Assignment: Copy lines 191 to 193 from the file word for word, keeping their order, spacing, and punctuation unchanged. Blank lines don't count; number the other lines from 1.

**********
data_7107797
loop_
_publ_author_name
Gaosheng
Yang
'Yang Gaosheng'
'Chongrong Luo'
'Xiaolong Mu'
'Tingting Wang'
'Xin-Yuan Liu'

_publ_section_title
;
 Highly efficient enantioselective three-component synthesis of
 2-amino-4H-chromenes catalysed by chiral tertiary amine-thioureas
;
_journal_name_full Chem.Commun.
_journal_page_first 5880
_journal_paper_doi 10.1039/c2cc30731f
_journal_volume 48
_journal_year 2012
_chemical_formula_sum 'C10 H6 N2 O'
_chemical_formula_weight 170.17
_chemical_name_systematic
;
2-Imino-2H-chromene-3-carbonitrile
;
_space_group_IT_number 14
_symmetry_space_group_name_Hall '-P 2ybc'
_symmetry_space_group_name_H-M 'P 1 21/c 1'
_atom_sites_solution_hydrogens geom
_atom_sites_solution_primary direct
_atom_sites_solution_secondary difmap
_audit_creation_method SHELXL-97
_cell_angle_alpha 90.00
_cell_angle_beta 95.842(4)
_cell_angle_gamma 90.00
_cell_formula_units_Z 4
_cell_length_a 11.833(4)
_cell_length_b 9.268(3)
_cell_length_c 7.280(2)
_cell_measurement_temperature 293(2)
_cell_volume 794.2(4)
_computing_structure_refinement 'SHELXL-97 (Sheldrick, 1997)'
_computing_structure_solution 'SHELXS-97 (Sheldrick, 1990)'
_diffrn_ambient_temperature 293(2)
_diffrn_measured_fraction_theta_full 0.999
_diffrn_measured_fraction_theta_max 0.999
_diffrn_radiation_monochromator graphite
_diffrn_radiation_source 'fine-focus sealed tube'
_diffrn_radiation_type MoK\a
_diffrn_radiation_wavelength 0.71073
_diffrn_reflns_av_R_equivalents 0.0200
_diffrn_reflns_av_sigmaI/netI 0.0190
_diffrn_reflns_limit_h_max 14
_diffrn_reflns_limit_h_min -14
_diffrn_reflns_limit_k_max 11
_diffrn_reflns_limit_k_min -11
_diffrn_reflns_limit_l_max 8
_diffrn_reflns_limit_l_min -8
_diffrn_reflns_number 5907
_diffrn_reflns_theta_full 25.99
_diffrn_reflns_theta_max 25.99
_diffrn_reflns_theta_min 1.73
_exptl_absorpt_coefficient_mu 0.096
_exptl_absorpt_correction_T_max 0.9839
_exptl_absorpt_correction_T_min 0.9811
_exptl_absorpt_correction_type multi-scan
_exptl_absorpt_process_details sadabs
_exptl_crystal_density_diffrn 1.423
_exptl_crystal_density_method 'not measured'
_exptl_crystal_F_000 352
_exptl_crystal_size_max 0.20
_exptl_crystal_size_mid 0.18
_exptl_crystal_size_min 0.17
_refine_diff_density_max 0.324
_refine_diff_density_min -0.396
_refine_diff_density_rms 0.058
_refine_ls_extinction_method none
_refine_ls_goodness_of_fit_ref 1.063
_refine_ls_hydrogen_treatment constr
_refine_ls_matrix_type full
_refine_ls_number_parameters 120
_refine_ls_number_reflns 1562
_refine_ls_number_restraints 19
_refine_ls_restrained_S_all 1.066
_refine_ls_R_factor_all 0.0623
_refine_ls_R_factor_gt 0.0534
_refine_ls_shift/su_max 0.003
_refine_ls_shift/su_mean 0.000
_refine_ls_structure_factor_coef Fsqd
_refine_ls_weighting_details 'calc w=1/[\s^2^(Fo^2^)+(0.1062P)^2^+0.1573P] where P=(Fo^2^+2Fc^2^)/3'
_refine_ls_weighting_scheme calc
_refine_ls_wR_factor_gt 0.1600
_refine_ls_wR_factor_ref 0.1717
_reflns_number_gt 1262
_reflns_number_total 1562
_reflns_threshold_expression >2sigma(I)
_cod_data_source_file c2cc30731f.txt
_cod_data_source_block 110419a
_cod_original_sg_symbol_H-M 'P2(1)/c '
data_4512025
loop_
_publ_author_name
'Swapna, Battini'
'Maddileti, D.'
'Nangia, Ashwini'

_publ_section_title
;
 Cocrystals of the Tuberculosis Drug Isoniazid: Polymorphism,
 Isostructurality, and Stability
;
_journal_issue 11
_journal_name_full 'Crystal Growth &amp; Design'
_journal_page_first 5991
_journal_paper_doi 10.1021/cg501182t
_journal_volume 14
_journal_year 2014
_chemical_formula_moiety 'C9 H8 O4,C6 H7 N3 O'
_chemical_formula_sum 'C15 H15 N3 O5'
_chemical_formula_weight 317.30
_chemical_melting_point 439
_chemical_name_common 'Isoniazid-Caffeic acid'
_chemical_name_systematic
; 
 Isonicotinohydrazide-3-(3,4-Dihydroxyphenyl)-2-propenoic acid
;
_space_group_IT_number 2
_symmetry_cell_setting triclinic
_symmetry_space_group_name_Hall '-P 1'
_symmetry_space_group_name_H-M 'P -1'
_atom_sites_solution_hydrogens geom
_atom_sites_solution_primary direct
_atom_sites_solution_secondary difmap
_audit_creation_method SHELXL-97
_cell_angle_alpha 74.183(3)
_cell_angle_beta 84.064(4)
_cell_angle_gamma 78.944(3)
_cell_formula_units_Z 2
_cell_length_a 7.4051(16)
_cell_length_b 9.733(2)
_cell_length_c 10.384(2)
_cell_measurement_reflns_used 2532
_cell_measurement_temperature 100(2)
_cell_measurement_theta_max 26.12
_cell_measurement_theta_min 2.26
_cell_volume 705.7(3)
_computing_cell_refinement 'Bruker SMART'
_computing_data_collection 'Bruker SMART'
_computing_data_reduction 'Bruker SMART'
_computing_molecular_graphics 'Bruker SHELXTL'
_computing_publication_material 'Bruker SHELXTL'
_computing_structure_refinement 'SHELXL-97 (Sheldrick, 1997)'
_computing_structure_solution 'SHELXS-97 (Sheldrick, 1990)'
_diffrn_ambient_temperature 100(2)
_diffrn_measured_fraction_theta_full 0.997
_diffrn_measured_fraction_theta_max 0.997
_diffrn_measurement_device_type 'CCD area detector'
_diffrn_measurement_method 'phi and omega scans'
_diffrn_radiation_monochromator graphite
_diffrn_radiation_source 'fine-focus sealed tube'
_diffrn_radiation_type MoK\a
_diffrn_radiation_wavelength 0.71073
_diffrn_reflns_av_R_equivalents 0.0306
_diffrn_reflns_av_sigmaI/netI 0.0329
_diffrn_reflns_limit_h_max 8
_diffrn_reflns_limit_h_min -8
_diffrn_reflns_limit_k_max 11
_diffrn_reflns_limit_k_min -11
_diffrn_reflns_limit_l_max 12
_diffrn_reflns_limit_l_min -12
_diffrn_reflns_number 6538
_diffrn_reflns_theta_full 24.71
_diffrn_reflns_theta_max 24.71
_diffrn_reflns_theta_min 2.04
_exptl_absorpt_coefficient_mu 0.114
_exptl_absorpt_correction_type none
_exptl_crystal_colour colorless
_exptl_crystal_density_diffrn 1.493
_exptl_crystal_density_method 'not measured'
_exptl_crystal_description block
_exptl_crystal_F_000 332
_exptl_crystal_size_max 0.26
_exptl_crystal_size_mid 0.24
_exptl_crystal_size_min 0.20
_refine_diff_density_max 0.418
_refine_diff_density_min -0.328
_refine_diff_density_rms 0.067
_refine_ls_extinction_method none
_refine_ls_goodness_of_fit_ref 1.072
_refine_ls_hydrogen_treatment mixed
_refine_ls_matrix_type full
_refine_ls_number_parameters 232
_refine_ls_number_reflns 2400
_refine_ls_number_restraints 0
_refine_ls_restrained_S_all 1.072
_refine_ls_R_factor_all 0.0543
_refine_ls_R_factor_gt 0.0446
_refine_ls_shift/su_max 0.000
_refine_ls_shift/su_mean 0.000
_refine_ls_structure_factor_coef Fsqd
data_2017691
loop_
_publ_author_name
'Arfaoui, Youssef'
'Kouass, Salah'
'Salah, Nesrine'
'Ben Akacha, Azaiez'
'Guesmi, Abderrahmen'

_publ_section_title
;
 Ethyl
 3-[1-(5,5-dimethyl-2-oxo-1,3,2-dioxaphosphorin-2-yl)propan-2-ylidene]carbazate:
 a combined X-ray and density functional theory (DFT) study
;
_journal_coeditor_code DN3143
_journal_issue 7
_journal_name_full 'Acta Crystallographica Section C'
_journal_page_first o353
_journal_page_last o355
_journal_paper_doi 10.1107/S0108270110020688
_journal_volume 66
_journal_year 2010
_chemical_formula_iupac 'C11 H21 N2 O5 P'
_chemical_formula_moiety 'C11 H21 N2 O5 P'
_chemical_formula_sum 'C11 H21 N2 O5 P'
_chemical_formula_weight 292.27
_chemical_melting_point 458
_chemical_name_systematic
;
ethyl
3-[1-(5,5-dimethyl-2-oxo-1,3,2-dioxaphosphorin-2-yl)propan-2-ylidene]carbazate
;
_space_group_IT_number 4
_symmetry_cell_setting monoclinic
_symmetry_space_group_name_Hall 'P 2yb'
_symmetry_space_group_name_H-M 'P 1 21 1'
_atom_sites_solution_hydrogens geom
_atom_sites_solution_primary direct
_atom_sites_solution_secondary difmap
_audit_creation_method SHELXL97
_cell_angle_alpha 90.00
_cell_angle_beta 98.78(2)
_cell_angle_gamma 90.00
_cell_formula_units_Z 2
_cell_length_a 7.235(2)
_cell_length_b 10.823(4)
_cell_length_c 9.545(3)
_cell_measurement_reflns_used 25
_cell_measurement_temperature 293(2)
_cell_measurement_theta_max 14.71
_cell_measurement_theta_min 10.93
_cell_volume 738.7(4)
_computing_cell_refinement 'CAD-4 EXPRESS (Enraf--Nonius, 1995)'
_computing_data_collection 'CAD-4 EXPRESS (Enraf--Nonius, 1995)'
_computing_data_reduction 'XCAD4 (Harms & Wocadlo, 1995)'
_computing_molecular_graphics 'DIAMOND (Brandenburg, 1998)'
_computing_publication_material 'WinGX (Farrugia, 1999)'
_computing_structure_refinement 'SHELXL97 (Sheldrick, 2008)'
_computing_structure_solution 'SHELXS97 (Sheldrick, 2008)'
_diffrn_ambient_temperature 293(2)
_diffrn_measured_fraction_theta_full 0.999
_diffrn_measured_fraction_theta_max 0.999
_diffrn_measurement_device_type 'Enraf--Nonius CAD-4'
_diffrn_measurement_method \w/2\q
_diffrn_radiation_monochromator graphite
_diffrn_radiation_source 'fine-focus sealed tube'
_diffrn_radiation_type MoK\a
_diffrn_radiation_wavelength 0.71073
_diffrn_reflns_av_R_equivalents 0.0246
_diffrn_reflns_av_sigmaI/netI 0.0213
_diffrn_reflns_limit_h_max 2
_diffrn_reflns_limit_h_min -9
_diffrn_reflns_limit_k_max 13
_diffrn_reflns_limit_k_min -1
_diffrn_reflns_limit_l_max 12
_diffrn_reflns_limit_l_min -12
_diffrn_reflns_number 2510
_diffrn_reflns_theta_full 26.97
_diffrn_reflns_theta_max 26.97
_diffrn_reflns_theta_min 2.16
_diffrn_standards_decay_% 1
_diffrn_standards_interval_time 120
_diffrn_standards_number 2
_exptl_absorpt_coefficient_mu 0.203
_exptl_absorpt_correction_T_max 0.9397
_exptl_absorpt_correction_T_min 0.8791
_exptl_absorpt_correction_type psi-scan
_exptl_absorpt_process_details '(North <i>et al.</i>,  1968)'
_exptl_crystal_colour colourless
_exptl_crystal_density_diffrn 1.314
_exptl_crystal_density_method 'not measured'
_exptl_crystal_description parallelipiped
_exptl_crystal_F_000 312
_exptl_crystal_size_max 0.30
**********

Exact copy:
_refine_ls_matrix_type full
_refine_ls_number_parameters 232
_refine_ls_number_reflns 2400